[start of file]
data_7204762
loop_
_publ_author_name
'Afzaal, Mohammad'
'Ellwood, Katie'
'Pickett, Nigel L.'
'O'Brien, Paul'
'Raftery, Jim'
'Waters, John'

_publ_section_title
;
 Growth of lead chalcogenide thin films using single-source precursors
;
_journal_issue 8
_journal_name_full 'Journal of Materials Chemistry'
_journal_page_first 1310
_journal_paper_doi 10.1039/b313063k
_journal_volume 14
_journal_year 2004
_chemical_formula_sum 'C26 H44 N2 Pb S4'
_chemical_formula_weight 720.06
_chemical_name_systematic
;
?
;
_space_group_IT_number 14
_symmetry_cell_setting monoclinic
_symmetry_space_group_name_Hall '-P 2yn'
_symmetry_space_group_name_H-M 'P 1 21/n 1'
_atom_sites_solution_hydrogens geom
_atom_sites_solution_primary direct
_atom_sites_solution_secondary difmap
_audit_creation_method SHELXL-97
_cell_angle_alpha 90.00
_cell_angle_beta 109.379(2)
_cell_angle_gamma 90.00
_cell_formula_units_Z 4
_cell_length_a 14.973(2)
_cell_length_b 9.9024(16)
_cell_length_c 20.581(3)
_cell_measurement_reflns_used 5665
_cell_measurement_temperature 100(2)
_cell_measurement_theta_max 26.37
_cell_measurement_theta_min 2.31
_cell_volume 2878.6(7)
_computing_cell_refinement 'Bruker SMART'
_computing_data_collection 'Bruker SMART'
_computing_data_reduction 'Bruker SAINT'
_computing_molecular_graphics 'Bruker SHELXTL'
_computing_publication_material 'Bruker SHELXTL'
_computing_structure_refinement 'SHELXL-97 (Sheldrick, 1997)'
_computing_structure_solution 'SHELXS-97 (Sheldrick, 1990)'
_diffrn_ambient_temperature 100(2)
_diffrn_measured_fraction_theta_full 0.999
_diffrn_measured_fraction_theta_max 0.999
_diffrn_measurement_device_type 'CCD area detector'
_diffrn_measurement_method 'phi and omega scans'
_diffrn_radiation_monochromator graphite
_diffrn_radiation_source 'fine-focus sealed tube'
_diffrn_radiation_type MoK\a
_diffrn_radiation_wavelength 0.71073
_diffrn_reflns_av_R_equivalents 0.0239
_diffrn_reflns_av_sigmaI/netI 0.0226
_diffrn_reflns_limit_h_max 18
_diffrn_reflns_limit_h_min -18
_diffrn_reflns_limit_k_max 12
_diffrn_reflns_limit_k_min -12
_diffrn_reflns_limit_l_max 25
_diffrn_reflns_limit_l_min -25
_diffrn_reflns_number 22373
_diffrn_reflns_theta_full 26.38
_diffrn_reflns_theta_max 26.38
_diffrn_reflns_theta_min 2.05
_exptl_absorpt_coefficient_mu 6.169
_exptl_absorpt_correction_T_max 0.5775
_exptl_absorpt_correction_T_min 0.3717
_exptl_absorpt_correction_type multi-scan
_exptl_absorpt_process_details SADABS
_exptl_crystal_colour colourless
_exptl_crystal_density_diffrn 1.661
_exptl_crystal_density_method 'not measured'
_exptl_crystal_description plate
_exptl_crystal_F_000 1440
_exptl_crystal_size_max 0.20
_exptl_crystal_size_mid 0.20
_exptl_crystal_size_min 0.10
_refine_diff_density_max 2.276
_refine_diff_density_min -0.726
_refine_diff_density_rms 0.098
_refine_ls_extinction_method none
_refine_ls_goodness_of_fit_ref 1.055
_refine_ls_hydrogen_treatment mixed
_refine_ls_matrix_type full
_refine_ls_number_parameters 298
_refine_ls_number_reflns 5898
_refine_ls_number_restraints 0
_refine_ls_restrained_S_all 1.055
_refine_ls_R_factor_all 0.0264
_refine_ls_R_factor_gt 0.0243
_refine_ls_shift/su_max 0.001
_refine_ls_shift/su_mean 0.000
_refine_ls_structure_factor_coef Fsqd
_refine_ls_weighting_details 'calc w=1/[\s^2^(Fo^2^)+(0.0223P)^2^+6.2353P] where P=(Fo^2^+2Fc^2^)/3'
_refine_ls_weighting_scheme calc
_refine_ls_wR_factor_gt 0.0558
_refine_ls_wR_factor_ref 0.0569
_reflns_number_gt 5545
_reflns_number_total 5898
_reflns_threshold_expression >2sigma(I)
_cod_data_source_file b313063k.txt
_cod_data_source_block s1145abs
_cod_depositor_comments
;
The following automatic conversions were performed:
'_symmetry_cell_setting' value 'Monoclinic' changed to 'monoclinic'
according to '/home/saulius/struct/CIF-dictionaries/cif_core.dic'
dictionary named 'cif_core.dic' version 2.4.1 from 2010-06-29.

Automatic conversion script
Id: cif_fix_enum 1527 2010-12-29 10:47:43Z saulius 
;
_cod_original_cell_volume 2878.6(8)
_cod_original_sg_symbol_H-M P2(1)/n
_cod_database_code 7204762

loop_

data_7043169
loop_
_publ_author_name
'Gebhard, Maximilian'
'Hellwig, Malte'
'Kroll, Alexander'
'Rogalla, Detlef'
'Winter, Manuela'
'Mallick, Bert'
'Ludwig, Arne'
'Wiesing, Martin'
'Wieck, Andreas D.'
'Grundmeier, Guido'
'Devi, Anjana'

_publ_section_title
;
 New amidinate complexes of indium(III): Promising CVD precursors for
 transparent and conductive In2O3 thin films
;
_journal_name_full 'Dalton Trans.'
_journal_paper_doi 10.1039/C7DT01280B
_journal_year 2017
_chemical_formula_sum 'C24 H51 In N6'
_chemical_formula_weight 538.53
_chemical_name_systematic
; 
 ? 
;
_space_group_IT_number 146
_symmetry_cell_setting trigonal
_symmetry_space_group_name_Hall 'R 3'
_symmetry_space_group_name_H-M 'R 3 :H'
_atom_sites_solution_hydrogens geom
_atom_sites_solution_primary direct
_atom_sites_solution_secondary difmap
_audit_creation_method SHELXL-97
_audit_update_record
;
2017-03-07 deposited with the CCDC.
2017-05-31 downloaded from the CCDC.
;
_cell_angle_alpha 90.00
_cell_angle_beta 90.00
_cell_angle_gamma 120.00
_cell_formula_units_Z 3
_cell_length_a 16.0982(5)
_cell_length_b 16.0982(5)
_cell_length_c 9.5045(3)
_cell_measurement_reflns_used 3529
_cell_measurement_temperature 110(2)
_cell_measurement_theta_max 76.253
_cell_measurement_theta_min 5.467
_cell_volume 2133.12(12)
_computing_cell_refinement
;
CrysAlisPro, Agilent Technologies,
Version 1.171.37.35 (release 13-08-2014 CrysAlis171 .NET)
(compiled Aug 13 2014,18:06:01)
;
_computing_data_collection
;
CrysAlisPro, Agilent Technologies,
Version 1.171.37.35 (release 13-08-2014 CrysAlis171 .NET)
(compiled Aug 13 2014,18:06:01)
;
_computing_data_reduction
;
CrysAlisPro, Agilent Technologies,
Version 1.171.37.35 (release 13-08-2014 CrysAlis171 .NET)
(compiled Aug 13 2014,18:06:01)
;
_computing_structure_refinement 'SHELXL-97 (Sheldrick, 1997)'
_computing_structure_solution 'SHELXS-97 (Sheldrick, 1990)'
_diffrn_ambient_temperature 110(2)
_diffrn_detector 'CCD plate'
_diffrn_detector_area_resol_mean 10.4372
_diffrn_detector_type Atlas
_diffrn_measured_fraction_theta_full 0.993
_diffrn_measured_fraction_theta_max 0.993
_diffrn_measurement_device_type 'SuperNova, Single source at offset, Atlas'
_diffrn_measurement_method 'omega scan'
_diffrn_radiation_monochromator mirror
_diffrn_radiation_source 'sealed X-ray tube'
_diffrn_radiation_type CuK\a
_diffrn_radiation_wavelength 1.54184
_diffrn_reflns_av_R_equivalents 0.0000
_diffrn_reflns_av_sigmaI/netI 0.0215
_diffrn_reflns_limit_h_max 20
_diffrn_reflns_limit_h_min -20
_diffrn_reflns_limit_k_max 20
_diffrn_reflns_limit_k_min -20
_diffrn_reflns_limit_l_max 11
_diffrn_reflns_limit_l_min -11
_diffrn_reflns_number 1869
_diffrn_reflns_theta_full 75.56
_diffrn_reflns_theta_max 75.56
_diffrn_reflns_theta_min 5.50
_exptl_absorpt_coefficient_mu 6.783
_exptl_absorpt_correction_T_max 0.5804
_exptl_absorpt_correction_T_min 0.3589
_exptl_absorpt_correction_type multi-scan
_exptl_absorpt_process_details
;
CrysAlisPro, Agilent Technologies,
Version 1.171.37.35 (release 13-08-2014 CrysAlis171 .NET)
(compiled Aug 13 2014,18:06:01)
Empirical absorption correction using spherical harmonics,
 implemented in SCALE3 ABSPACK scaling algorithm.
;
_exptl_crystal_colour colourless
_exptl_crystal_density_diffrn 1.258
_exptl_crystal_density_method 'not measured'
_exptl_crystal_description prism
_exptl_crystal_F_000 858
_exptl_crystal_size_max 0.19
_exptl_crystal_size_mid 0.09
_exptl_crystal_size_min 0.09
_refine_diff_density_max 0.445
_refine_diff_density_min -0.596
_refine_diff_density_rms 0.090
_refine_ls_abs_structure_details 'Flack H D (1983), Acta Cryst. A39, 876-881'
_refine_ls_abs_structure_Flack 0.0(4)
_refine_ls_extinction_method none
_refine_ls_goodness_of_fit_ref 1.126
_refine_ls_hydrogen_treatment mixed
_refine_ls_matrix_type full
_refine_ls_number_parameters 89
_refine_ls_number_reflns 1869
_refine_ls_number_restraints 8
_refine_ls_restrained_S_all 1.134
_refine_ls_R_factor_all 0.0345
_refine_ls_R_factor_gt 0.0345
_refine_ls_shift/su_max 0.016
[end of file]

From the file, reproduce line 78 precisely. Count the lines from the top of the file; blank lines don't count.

_exptl_absorpt_process_details SADABS